What should we expect? That somehow once a person is elected to congress that they will suddenly become a Christian? Or even more preposterous – that a person who identifies as a Christian is somehow going to change the cess pool that currently describes the situation in Washington D.C.? A whole barrel full of rotten apples does not change just because you put a good apple in the barrel. The good apple sours – it is the nature of apples . . . and of human nature.

Isaiah was speaking to and writing to a nation who had forgotten who and what their God was. They knew of him as a talisman – a good luck charm that was good to have around if things got kind of sticky. But, their real faith, their real trust, was in the strength of men – and in the specific situation that was identified yesterday – the strength of the Egyptian army. God told the Israelites, “Go ahead, trust in Pharaoh, see how far that gets you!”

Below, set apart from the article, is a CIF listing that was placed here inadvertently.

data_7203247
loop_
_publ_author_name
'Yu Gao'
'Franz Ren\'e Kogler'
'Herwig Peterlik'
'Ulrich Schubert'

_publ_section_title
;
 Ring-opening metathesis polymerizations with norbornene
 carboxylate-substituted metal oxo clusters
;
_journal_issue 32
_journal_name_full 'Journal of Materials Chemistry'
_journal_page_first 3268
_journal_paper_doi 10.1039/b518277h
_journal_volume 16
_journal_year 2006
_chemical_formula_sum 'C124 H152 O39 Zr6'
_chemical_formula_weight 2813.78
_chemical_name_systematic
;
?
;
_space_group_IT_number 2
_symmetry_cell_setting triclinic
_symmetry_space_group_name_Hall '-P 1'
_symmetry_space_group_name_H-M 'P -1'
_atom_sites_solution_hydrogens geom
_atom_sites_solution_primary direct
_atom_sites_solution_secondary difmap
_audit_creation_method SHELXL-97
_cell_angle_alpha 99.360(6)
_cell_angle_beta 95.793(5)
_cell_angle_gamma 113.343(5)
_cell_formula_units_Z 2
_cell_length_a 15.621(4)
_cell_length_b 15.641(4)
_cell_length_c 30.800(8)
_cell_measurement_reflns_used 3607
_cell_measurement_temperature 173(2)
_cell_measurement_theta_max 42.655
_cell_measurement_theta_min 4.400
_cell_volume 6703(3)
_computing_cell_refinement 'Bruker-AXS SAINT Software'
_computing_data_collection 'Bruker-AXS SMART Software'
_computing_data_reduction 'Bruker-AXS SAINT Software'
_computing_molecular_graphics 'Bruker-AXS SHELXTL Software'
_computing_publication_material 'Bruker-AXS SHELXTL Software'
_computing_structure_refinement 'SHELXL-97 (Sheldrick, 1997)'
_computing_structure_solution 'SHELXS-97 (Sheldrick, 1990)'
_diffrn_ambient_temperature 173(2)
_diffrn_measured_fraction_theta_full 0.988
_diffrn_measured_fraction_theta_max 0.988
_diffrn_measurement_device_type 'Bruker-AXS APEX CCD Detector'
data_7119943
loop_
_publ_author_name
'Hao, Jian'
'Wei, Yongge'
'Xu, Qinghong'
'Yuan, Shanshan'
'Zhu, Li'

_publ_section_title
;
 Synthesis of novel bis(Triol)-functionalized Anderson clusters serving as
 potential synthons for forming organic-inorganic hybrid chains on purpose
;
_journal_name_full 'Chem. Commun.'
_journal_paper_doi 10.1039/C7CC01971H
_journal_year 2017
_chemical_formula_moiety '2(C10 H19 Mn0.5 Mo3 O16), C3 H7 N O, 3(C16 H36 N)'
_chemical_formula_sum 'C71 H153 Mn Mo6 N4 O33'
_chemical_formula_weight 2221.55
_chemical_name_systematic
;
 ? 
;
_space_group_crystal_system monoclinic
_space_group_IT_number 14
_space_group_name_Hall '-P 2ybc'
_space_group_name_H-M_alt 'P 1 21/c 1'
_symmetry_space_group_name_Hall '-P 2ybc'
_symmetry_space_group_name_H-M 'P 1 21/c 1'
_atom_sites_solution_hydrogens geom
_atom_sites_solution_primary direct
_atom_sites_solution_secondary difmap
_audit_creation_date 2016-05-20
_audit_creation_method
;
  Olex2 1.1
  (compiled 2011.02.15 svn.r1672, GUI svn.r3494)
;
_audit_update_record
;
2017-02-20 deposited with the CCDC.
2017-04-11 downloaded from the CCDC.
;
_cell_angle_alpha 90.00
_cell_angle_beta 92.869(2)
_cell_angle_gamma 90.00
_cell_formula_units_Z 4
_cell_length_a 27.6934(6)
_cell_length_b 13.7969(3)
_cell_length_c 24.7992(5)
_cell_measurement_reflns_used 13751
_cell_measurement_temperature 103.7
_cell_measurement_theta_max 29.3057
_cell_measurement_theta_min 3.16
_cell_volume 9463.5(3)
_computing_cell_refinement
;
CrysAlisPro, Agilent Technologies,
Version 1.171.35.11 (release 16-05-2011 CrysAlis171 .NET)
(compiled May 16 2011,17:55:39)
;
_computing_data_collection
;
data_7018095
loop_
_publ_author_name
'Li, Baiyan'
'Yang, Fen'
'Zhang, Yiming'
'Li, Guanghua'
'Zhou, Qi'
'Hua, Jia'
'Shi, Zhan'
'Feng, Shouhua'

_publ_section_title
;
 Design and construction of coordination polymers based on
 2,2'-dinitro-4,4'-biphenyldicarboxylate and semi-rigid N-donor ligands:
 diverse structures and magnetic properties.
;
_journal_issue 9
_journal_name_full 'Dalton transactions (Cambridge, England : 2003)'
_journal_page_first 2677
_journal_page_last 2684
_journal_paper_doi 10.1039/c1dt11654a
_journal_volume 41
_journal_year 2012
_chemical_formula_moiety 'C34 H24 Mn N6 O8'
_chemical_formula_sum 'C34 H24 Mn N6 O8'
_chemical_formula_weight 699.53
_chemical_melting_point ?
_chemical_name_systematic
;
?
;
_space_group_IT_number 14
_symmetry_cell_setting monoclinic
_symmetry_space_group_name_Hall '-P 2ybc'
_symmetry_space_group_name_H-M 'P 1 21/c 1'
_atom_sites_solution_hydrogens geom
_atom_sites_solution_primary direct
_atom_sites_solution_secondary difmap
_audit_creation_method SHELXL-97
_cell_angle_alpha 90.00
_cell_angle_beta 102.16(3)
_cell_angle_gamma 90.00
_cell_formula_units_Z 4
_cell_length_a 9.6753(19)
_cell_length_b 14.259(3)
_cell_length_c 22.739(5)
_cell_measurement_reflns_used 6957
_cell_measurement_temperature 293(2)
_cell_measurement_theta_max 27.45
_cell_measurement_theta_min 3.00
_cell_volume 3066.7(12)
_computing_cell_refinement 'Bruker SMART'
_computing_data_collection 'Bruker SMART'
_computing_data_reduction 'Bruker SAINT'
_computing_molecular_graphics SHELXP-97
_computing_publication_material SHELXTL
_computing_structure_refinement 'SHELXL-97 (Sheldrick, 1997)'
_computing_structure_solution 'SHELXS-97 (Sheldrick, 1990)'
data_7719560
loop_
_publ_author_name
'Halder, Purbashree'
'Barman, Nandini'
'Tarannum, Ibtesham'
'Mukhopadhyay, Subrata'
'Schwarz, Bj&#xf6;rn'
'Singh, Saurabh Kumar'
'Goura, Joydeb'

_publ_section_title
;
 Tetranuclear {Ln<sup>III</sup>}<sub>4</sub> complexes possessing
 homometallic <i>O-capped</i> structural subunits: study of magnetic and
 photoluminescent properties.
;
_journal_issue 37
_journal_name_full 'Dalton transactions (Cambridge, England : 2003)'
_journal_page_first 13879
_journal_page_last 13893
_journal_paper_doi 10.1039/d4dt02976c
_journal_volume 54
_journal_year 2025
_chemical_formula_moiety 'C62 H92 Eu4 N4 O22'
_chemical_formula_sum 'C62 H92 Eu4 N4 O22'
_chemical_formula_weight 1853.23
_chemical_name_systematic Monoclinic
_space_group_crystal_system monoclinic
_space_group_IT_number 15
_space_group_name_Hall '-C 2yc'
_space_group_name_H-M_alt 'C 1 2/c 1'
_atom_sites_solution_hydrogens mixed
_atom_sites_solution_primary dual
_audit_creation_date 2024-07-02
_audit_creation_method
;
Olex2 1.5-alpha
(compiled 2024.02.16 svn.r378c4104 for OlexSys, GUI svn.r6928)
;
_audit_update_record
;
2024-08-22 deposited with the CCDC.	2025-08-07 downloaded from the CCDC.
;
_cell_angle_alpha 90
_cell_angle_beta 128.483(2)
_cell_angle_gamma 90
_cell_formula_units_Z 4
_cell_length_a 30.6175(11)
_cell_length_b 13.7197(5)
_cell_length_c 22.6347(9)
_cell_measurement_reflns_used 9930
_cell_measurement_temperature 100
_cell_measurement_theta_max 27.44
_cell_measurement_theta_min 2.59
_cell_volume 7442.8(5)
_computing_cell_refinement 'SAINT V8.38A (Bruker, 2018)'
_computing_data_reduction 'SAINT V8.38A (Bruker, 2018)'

Dietrich Bonhoeffer, writing in the mid 20th century, said the same thing had happened to his German nation and church. God was just a “God of the gaps” for them. Trust in the army, trust in your genetic heritage, trust in blood and soil – and if things get too far out of hand, trust in God.

Sound familiar?

Many preachers are worried about the “new atheism” and the attacks on Christianity from the outside. I really do not fear that much from atheists – atheists have been attacking the church for 2,000 years and have not succeeded in harming it to any great extent. No, the greatest threat to the Lord’s church today comes from within. It comes from people who do not know, and who do not care to know, who and what God truly is. That is an attack that is truly serious.

And that is why it is so critical for the Lord’s church today to read and study the prophets, not just middle Isaiah. But, if you do need a place to start, middle Isaiah is a really, really good place!